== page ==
Although often treated as a minor work, The Elder Statesman embodies some of T. S. Eliot’s finest achievements in verse drama. As Eliot’s final play, this work represents a culmination of many of Eliot’s themes and techniques. His ability to make each character on stage an aspect of the central character, his technique of forming characters into competing triangles, and his facility for depicting spiritual conflicts through visible, human struggles all reach a zenith in this play.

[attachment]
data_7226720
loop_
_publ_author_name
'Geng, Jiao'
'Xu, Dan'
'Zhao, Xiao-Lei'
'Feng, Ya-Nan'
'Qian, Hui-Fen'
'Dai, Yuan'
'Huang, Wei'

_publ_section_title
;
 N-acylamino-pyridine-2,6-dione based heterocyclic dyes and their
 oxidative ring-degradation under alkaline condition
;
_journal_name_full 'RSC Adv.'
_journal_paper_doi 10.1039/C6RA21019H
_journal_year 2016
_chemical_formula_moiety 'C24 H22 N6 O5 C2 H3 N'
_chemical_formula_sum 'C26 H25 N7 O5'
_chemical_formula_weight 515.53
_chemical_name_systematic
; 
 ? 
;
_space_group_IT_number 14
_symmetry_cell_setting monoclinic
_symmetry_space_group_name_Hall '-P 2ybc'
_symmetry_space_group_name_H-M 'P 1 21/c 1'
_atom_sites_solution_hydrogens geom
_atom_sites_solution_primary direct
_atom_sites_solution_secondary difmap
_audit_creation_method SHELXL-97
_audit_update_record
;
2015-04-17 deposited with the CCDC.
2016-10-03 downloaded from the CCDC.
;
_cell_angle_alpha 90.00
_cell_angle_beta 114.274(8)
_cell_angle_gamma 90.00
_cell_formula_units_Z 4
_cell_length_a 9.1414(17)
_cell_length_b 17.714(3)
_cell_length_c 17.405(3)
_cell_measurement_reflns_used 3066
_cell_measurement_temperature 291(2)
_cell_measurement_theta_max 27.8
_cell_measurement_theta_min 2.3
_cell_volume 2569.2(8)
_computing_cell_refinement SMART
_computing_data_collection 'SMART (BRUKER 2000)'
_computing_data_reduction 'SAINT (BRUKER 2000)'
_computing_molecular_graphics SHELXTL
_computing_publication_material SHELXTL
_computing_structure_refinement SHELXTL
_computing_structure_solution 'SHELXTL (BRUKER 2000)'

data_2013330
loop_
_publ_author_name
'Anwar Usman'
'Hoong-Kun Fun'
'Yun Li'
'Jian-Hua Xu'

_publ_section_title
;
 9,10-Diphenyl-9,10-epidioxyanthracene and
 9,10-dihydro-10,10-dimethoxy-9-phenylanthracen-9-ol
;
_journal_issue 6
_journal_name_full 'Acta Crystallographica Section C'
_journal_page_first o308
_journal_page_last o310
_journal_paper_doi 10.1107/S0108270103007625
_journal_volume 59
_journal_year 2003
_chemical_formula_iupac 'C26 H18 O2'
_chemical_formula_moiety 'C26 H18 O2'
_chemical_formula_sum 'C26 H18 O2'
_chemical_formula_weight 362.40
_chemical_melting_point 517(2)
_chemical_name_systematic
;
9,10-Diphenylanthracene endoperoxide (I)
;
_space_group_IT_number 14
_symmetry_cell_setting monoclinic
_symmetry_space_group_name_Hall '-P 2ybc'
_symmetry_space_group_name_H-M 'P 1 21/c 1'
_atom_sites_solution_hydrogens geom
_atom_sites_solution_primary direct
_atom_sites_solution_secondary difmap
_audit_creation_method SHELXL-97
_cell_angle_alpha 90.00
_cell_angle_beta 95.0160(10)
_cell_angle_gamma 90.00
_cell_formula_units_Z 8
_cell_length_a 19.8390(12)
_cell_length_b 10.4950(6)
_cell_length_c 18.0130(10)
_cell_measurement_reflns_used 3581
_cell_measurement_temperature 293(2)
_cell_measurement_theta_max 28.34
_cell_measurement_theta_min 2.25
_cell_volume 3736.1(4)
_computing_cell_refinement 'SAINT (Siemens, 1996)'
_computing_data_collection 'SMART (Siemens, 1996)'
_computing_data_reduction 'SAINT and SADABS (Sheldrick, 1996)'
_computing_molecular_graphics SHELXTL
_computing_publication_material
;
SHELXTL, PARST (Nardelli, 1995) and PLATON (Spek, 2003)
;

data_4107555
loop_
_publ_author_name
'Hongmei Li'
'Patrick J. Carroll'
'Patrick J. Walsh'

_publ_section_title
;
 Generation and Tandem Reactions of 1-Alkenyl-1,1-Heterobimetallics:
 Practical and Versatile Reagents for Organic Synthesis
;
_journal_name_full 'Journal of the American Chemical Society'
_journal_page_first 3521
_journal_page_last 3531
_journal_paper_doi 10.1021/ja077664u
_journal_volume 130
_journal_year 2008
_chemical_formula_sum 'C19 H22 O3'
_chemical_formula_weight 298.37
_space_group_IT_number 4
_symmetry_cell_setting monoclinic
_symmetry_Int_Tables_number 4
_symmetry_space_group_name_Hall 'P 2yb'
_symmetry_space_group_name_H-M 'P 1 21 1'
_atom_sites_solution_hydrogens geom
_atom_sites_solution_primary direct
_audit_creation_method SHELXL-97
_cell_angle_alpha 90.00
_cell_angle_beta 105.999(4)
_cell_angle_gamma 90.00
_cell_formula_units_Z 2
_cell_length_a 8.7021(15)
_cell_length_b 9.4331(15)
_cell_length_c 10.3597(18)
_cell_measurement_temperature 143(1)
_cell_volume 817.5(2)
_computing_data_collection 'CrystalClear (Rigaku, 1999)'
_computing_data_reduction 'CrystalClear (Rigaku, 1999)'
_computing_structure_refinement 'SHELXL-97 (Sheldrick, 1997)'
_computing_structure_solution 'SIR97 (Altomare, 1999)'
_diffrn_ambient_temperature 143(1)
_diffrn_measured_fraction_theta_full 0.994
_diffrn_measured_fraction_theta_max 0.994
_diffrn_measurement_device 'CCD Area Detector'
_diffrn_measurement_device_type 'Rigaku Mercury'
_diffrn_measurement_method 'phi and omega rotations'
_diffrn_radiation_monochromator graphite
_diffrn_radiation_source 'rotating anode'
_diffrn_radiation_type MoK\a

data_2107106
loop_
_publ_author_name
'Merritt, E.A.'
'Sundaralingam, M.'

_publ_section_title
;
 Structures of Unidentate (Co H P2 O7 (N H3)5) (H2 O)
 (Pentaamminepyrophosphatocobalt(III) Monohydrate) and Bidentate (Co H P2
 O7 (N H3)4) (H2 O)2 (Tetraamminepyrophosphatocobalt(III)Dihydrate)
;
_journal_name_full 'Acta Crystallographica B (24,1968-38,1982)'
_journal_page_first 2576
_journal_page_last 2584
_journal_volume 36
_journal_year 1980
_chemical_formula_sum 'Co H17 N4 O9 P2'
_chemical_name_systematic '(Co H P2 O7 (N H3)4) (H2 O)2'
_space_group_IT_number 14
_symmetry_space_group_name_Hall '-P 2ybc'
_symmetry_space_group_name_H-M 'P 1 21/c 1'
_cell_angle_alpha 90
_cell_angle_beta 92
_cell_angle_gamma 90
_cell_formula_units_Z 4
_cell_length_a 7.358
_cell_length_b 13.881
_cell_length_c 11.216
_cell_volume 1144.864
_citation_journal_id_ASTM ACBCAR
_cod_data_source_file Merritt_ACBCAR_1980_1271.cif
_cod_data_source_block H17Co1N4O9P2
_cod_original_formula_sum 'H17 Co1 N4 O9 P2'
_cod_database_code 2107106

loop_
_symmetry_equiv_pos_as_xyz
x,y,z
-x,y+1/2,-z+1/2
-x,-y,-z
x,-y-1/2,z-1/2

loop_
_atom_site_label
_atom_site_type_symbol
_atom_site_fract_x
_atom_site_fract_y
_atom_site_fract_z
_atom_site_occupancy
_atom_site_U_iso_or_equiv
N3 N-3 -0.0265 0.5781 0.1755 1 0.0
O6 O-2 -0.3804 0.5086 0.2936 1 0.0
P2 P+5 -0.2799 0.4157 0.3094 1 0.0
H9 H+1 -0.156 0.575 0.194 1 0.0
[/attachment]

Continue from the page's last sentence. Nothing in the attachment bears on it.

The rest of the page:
Many of the characters in The Elder Statesman fit into the recognizable roles of pilgrim, witness, watcher, and tempter, roles used in Eliot’s earlier plays, and do so more naturally than in any of Eliot’s previous dramas. Lord Claverton is the pilgrim who gains his redemption through facing his past failures. Monica Claverton-Ferry and Charles Hemington serve as witnesses whose love and forgiveness enable Lord Claverton to discover his real self and make peace with his past. These three form a triangle of compassion and of forgiveness. Michael Claverton-Ferry is a watcher who sees much but learns little, and like most of Eliot’s watchers is destined to failure. Mrs. Carghill and Federico Gomez are the tempters who haunt Claverton and complete their merciless revenge by tutoring Michael in their diabolical habits. Mrs. Carghill and Señor Gomez entice Michael into a triangle of hate and unforgiveness. The only other prominent character not fitting...
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